I’m proud to be a Kassie’s Closet stylist, though everyday I wait for the Closet Powers That Be to realize I don’t really have any styling qualifications beyond being a wardrobe wonk with a strong appreciation for clothes and a slightly unhealthy fetish for shoes. I enjoy contributing to the Closet because it gives me a chance to put together wardrobe ideas I’m contemplating for myself, as well as providing an opportunity to share with you outfits (or versions of outfits) I already own. It’s my small way of making the world a more polished place, one soul (two soles) at a time.

If you aren’t already in the Closet, click on the link above to request an invitation (you will get one, it just might take a day or two) and start browsing. Let Kassie’s Closet and the team of stylists inspire you.

I look forward to seeing you in the Closet.

must have monday: the great white blazer

I have to admit, while it is a must have, I haven’t found my perfect white blazer yet.

Two years ago, when Rosanna Vollmerhausen, owner of DC Style Factory, came to my house and performed a closet audit on my spring and summer wardrobe, her immediate observation was that one of my gaps was a great white blazer.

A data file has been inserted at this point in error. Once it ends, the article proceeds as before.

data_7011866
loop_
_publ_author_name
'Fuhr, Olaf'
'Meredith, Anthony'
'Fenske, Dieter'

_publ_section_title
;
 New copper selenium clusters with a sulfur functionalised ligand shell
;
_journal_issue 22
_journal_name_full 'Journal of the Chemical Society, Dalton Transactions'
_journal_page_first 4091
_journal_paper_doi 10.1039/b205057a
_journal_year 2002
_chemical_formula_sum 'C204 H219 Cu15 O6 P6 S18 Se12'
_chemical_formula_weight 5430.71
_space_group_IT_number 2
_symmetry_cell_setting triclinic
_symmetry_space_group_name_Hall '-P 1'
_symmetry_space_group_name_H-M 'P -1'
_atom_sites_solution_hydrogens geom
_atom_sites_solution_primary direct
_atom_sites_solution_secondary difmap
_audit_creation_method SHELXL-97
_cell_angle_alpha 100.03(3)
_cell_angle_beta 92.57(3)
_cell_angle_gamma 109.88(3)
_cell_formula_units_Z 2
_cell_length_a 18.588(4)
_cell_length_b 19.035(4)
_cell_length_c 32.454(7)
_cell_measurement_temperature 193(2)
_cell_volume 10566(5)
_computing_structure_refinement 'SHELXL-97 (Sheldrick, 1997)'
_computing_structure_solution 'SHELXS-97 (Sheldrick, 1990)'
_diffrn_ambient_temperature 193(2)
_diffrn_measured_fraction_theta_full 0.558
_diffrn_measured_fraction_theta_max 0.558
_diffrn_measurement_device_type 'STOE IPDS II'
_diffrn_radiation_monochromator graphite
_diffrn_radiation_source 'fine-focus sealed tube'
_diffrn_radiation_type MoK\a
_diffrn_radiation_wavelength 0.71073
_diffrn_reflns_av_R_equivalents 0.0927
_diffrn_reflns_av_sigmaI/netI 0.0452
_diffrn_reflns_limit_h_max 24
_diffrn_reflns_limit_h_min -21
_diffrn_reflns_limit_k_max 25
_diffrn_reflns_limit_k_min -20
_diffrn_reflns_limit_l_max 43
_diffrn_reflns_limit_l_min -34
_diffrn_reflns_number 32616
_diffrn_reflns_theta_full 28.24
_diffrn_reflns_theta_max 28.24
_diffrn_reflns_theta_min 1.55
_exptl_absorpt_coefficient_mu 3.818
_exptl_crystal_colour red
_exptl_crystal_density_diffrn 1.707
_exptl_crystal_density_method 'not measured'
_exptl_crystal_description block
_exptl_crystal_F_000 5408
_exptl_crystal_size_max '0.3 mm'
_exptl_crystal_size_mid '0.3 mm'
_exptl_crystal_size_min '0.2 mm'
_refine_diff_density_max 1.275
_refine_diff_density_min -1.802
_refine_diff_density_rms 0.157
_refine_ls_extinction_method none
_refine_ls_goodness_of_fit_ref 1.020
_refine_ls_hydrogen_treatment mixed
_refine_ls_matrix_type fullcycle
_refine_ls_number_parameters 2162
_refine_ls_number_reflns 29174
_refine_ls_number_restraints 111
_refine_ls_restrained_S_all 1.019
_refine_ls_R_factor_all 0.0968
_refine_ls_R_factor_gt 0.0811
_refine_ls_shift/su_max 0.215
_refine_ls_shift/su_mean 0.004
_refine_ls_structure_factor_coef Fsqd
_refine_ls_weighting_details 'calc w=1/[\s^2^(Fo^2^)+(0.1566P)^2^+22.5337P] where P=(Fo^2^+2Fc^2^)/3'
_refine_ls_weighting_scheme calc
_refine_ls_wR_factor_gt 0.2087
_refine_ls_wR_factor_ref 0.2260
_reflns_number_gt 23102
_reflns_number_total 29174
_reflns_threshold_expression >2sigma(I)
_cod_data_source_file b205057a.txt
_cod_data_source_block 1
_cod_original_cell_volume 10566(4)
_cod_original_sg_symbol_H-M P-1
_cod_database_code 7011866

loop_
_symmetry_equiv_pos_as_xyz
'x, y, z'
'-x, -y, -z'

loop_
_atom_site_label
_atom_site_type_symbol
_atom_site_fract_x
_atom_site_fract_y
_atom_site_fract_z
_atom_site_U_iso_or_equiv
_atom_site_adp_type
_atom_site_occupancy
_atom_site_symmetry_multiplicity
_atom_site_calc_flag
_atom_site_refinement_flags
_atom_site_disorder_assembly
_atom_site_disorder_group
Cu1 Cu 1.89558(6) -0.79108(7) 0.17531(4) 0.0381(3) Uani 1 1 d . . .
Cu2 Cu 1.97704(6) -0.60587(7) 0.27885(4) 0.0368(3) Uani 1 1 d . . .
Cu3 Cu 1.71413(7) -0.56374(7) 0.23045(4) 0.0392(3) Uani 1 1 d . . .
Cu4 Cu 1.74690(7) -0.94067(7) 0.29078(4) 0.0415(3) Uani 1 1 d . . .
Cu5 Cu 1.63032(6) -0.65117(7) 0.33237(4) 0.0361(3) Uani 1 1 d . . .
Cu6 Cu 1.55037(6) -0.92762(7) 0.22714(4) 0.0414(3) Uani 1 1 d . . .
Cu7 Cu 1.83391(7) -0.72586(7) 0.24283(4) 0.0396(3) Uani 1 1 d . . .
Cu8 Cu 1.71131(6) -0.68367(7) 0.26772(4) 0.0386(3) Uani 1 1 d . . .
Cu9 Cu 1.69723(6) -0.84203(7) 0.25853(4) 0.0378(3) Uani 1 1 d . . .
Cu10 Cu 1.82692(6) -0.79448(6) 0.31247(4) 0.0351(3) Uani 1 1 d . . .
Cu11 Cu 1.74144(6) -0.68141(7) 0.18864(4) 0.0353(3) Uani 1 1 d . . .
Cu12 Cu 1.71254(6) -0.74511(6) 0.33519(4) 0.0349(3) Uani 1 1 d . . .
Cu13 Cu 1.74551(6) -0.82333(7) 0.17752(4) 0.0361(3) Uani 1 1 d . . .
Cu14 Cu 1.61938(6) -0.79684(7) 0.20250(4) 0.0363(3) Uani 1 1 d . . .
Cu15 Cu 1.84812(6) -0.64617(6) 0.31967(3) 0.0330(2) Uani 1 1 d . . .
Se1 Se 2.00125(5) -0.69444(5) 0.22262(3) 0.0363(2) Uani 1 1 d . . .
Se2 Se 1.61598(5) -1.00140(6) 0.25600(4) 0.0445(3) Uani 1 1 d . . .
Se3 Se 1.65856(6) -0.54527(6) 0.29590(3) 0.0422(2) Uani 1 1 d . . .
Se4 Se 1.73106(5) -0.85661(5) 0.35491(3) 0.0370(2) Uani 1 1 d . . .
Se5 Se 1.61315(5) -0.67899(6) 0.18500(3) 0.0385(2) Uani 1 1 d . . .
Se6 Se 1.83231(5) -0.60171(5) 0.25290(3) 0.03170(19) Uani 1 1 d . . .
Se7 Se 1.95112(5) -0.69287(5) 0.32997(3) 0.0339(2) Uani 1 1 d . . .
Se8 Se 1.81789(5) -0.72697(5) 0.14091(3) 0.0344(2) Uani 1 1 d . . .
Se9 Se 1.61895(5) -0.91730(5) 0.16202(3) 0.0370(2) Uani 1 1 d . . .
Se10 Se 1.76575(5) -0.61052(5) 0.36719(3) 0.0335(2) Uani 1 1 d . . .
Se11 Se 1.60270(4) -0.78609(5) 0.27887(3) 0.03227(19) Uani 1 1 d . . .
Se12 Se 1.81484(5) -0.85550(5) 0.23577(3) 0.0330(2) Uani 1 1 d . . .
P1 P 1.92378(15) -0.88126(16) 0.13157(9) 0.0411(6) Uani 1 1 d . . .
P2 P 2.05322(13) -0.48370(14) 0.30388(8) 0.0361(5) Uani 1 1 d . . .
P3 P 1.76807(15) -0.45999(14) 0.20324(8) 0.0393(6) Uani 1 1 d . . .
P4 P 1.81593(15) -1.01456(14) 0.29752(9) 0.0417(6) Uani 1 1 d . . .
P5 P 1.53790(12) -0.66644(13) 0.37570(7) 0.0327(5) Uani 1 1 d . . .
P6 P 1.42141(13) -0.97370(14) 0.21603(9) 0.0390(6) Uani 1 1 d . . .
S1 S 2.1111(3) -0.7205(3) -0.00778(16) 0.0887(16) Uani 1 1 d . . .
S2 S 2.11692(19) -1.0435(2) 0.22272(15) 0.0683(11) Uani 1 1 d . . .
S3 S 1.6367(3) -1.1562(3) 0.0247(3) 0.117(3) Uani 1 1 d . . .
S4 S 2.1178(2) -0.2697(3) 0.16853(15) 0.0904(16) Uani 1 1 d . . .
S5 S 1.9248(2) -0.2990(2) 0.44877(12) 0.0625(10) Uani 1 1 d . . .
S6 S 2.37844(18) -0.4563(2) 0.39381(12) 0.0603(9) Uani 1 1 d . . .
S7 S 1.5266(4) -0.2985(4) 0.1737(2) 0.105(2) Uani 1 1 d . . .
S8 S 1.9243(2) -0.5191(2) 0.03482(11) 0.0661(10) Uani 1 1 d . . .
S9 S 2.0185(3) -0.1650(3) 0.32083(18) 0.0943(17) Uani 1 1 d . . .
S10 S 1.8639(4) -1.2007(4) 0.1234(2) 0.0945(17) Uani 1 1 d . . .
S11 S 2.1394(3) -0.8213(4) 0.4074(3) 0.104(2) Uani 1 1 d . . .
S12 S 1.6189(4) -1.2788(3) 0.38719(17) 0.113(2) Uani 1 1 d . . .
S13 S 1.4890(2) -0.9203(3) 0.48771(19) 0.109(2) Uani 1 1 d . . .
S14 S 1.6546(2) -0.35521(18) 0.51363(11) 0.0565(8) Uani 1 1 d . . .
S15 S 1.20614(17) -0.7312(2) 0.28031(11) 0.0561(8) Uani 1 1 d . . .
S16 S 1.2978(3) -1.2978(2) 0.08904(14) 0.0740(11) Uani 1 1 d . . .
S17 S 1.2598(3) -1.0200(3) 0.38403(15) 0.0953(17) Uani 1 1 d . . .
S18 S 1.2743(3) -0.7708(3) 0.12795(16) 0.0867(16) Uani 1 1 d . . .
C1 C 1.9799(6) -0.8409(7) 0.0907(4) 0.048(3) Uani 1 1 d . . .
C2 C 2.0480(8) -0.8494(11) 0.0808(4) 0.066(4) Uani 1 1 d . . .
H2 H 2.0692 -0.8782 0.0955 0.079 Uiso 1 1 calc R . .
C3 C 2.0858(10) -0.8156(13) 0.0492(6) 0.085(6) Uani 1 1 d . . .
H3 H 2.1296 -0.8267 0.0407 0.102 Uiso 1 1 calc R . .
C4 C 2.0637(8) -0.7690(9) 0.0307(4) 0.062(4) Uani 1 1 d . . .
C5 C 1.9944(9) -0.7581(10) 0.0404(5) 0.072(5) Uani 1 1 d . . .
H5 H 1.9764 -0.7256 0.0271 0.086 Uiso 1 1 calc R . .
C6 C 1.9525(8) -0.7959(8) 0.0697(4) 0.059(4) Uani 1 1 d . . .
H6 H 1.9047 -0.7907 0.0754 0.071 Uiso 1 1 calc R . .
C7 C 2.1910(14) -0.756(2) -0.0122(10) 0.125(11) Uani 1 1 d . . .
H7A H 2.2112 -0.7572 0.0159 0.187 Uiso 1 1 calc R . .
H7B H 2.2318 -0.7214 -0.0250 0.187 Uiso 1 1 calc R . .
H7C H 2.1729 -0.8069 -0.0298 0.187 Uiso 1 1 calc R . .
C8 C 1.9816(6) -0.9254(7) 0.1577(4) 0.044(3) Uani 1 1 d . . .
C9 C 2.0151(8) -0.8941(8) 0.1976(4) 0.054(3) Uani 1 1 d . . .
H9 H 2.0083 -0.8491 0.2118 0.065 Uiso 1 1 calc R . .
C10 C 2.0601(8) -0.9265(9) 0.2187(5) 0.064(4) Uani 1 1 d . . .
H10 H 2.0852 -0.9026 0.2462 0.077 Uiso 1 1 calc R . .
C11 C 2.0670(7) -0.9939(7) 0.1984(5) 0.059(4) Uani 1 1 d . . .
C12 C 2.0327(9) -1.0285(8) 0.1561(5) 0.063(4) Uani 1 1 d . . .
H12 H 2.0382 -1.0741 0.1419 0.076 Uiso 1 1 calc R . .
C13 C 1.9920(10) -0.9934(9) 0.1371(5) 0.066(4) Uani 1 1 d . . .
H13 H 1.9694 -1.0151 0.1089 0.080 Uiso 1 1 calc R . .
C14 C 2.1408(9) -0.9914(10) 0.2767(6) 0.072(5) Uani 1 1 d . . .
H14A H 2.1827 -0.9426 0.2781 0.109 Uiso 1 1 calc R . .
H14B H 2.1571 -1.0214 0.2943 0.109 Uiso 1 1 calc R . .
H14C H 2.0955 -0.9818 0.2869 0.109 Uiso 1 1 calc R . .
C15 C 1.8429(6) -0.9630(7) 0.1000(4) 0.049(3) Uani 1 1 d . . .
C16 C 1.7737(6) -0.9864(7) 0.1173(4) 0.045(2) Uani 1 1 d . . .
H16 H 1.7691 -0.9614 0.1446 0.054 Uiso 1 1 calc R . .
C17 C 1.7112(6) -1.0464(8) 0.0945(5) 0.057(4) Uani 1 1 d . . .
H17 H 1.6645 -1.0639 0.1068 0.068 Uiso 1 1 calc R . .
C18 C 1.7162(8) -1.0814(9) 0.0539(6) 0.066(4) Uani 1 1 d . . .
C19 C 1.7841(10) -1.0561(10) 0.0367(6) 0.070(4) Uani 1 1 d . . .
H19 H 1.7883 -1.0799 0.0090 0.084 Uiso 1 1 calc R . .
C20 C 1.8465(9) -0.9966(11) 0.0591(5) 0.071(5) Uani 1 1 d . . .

I have spent the last two years on an mission to find it.

I know it shouldn’t be this hard, but I’m very particular about my blazers. They cannot be boyfriend style, for one, a cut that is (sadly for me) ubiquitous. Given how unforgiving white is, the material has to be of a certain quality. Cheaper fabrics might be passable in black but white shows all flaws. And speaking of flaws, given what a complete and utter klutz I can be, I really don’t want to spend an arm and a leg on this piece. I’m bound to bump into someone with a glass of red wine or have a kid with a nutella mouth give me a hug when wearing it. In other words, this will not be an investment piece for me like my black Smythe blazer was.